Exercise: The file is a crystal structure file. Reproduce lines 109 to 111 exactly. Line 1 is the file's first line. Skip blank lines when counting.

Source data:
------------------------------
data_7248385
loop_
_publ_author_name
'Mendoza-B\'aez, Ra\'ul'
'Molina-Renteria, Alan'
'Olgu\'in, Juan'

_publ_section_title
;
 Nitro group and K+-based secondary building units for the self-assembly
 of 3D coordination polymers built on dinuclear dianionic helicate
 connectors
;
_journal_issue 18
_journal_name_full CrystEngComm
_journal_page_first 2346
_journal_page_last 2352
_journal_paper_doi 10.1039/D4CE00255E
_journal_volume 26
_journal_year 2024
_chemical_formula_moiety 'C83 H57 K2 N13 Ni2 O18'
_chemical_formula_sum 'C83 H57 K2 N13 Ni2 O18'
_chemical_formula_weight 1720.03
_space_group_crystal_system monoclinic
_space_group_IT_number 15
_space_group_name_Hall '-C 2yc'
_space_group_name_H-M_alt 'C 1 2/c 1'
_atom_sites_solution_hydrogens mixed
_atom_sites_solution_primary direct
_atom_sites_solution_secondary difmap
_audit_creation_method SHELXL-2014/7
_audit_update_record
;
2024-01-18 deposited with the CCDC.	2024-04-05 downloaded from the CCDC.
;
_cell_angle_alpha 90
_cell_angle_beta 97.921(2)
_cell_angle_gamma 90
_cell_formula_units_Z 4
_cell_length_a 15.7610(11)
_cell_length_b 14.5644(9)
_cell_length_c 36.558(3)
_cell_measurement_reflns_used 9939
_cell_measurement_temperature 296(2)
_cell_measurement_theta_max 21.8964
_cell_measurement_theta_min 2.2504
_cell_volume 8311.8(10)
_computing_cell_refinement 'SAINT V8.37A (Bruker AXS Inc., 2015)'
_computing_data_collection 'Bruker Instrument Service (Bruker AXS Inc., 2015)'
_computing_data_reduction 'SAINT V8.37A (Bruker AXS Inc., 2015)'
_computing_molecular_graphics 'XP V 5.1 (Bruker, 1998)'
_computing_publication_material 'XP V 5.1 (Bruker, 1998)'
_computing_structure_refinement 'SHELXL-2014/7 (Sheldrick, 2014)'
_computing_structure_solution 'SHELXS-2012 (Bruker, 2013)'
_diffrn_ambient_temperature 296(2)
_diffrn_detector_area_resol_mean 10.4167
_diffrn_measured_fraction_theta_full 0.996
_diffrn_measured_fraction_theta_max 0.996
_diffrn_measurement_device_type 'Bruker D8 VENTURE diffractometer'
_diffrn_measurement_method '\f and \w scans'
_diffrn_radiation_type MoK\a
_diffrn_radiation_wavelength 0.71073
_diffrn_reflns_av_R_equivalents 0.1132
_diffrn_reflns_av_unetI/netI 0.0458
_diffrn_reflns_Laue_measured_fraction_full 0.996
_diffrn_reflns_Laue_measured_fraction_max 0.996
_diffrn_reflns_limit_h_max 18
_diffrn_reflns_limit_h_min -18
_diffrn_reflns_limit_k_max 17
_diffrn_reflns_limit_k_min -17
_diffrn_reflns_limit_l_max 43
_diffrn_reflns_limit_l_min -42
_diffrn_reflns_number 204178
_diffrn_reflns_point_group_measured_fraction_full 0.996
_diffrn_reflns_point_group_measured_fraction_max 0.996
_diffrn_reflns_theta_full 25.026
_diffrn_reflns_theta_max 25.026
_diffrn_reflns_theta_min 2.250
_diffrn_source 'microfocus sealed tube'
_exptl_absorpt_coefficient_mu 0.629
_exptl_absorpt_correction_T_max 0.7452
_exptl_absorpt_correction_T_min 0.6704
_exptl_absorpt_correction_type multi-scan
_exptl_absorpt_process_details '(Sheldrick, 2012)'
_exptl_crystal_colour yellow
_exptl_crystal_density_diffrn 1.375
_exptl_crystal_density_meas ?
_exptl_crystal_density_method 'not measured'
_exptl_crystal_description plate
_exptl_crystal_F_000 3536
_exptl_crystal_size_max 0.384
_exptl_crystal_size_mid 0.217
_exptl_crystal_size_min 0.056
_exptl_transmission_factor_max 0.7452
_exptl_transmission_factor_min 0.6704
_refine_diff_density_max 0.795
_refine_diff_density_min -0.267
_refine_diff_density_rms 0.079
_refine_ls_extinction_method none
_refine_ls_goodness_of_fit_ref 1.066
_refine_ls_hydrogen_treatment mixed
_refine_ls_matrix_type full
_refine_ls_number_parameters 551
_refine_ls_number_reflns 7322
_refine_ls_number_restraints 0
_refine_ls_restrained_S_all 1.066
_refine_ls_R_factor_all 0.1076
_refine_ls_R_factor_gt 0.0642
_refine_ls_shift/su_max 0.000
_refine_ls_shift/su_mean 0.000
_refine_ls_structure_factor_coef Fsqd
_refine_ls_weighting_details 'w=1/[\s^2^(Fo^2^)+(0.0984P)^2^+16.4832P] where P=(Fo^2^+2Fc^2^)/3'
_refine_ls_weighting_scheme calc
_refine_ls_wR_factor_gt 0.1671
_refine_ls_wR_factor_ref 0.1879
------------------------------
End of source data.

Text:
_refine_ls_shift/su_mean 0.000
_refine_ls_structure_factor_coef Fsqd
_refine_ls_weighting_details 'w=1/[\s^2^(Fo^2^)+(0.0984P)^2^+16.4832P] where P=(Fo^2^+2Fc^2^)/3'